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Present pricing mechanism for domestically produced natural gas is formula based
Nov 17,2016

The selling price of domestically produced natural gas is determined as per the New Domestic Gas Price Guidelines 2014 issued vide notification dated 25 October 2014. The gas prices presently are USD 2.50 /MMBTU on Gross Calorific Value (GCV) basis for the period 01 October 2016 to 31 March 2017. The production costs of companies vary from field to field depending upon the area, logistics, complexity, onland or offshore etc. ONGC and OIL have not incurred any losses. They have posted profits in their accounts for last several years. Profit after Tax of OIL and ONGC are Rs. 2330.11 crore and Rs. 16003.6 crore respectively for 2015-16.

The present pricing mechanism is formula based and has been worked out considering the volumes and prices prevailing at major international markets such as Henry Hub, National Balancing Point, Alberta and Russia. The formula has been finalized considering the requirements of producing and consuming sectors. The Government has provided marketing and pricing freedom with a cap on gas production from difficult areas. In respect of natural gas production, the operating cost for ONGC and OIL for 2015-16 (including statutory levies) is US$ 2.02/mmbtu and US$ 1.53/mmbtu respectively.

Royalty and other statutory levies applicable to Exploration and Production companies including ONGC and OIL are as per the rates specified by the notifications issued by Union Government from time to time.

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Insurance Cover For Railway Passengers
Nov 17,2016

An Optional Travel Insurance Scheme on a pilot basis for one year has been launched w.e.f 01 September 2016 for the railway passengers who book e-ticket through official website of Indian Railway Catering & Tourism Corporation (IRCTC). Under the scheme reserved passengers who expire or are disabled permanently or partially due to train accident and untoward incidents during train journey will be entitled to sum assured as per the details given below. The objective behind the scheme is to maximize compensation to the passengers for the loss caused to them by train accident and untoward incidents.

IRCTC which is a wholly owned undertaking of Ministry of Railways has entered into an agreement with three Insurance Companies through Limited Tender, namely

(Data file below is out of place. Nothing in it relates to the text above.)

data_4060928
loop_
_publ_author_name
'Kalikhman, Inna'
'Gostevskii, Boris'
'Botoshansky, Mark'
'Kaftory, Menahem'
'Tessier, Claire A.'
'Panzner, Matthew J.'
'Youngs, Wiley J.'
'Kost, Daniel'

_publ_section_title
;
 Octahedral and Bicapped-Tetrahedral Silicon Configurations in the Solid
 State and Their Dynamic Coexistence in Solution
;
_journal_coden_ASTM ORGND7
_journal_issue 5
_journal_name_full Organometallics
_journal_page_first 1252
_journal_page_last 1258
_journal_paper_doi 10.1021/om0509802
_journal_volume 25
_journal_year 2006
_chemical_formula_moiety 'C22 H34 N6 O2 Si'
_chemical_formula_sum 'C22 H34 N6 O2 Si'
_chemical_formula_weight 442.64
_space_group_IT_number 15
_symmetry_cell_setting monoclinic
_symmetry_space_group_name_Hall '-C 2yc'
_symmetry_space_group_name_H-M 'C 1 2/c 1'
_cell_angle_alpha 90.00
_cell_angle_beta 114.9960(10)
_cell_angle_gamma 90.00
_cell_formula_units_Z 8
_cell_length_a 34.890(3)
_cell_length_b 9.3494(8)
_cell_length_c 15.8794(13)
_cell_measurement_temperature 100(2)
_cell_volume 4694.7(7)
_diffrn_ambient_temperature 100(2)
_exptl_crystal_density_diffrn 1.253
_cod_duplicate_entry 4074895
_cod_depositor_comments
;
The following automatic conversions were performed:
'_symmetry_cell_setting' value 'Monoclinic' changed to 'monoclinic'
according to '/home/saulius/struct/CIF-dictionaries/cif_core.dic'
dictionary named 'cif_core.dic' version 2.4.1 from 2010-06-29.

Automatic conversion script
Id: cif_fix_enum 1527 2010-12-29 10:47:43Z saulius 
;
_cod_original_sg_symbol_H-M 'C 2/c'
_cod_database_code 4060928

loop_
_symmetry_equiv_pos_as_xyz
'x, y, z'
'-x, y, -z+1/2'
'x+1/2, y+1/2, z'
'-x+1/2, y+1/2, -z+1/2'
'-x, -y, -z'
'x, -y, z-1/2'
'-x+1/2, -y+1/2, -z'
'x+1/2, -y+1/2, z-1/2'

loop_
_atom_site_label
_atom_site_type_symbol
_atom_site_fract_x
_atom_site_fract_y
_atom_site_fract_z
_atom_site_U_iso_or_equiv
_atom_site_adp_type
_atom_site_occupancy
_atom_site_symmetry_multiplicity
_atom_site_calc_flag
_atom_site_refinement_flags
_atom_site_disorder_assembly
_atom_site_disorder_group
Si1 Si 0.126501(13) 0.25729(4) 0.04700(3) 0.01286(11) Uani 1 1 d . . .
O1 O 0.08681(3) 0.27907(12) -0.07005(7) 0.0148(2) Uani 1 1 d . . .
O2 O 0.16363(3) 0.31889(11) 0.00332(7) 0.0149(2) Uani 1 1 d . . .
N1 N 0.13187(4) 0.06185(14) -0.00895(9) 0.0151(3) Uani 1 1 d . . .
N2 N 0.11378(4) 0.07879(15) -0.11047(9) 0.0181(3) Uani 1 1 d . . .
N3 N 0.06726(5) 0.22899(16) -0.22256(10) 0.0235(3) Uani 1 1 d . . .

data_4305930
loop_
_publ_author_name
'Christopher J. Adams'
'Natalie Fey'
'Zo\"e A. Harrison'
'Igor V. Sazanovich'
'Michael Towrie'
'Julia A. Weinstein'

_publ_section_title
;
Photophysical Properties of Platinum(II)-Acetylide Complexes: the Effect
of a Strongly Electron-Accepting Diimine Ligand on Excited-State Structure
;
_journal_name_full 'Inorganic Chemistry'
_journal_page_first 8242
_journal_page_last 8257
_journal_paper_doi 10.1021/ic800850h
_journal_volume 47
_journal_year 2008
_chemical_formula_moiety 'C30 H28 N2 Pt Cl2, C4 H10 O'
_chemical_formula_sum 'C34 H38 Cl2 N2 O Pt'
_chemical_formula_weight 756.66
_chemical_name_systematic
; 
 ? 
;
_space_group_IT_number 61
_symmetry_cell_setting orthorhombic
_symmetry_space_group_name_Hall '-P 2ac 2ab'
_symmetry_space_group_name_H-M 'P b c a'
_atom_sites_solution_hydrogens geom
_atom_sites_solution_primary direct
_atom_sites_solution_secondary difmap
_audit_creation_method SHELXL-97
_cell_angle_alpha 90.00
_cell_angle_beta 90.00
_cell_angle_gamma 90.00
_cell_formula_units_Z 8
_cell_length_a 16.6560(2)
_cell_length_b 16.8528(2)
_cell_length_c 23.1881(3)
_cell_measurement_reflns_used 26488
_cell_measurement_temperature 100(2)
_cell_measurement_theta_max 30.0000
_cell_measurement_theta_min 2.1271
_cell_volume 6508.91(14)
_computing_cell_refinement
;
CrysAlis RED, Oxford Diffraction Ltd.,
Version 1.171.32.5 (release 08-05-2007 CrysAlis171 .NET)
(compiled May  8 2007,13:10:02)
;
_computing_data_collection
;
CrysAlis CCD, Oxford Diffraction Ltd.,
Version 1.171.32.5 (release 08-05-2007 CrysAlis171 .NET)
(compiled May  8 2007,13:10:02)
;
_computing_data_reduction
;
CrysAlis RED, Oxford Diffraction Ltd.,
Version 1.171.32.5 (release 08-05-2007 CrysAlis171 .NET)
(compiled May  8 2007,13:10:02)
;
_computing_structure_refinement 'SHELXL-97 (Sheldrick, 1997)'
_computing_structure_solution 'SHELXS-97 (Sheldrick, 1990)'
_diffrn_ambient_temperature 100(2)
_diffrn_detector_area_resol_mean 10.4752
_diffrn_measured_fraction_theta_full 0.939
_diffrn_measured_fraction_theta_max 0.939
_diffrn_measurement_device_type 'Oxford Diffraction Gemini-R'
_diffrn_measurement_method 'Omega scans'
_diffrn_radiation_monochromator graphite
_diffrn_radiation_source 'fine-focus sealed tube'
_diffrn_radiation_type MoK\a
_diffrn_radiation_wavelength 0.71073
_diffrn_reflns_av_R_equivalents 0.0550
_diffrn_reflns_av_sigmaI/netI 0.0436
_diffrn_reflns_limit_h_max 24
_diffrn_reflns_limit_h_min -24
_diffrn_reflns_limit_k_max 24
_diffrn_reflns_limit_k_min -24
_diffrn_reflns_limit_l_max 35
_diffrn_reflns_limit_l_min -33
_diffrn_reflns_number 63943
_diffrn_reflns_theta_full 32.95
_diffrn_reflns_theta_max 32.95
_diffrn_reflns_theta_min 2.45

(i) Shriram General Insurance Company,

(ii) ICICI Lombard General Insurance Company, &

(iii) Royal Sundaram General Insurance

The amount of compensation to be given to passengers are as follows

(i) In case of Death- ₹ 10 lakh

(ii) Permanent Total Disability - ₹ 10 Lakh

(iii) Permanent Partial Disability - ₹ 7.5 Lakh

(iv) Hospitalization Expenses for Injury - ₹ 2 Lakh &

(v) Transportation of mortal remains - ₹ 10 Thousand.

The insurance cover will cover all reserved classes (SL, 1AC, 2AC, 3AC) and trains except passenger trains & Sub-Urban trains for tickets booked online on the IRCTC website. Personal belongings are not covered under the said scheme.

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Assistance to Tamil Nadu for Purchase of Turmeric Boilers
Nov 17,2016

Government through the Spices Board provides assistance to the turmeric growers for installing turmeric polishers under the Mission for Integrated Development of Horticulture (MIDH). As per the scheme, 35% of the actual cost of the turmeric polisher subject to a maximum of Rs. 87,500/- is provided as subsidy to SC, ST, small, marginal & Women farmers and Rs.62500/- as subsidy to other farmers in the major turmeric growing states including Tamil Nadu. During 2016-17, out of Rs.10.80 lakhs allotted for Turmeric Polisher under MIDH to Spices Board, an amount of Rs.2.62 lakhs has been allotted to Tamil Nadu.

Government through Spices Board also implements the scheme n++Export Oriented Production, Export Development & Promotion of Spicesn++, under which inter alia assistance is provided to the turmeric growers for installing turmeric boilers at the rate of 50% of the actual cost of the turmeric boilers, subject to a maximum of Rs.1.50 lakhs. During 2016-17, no financial assistance has been provided to the farmers in the turmeric growing areas of Tamil Nadu as of now.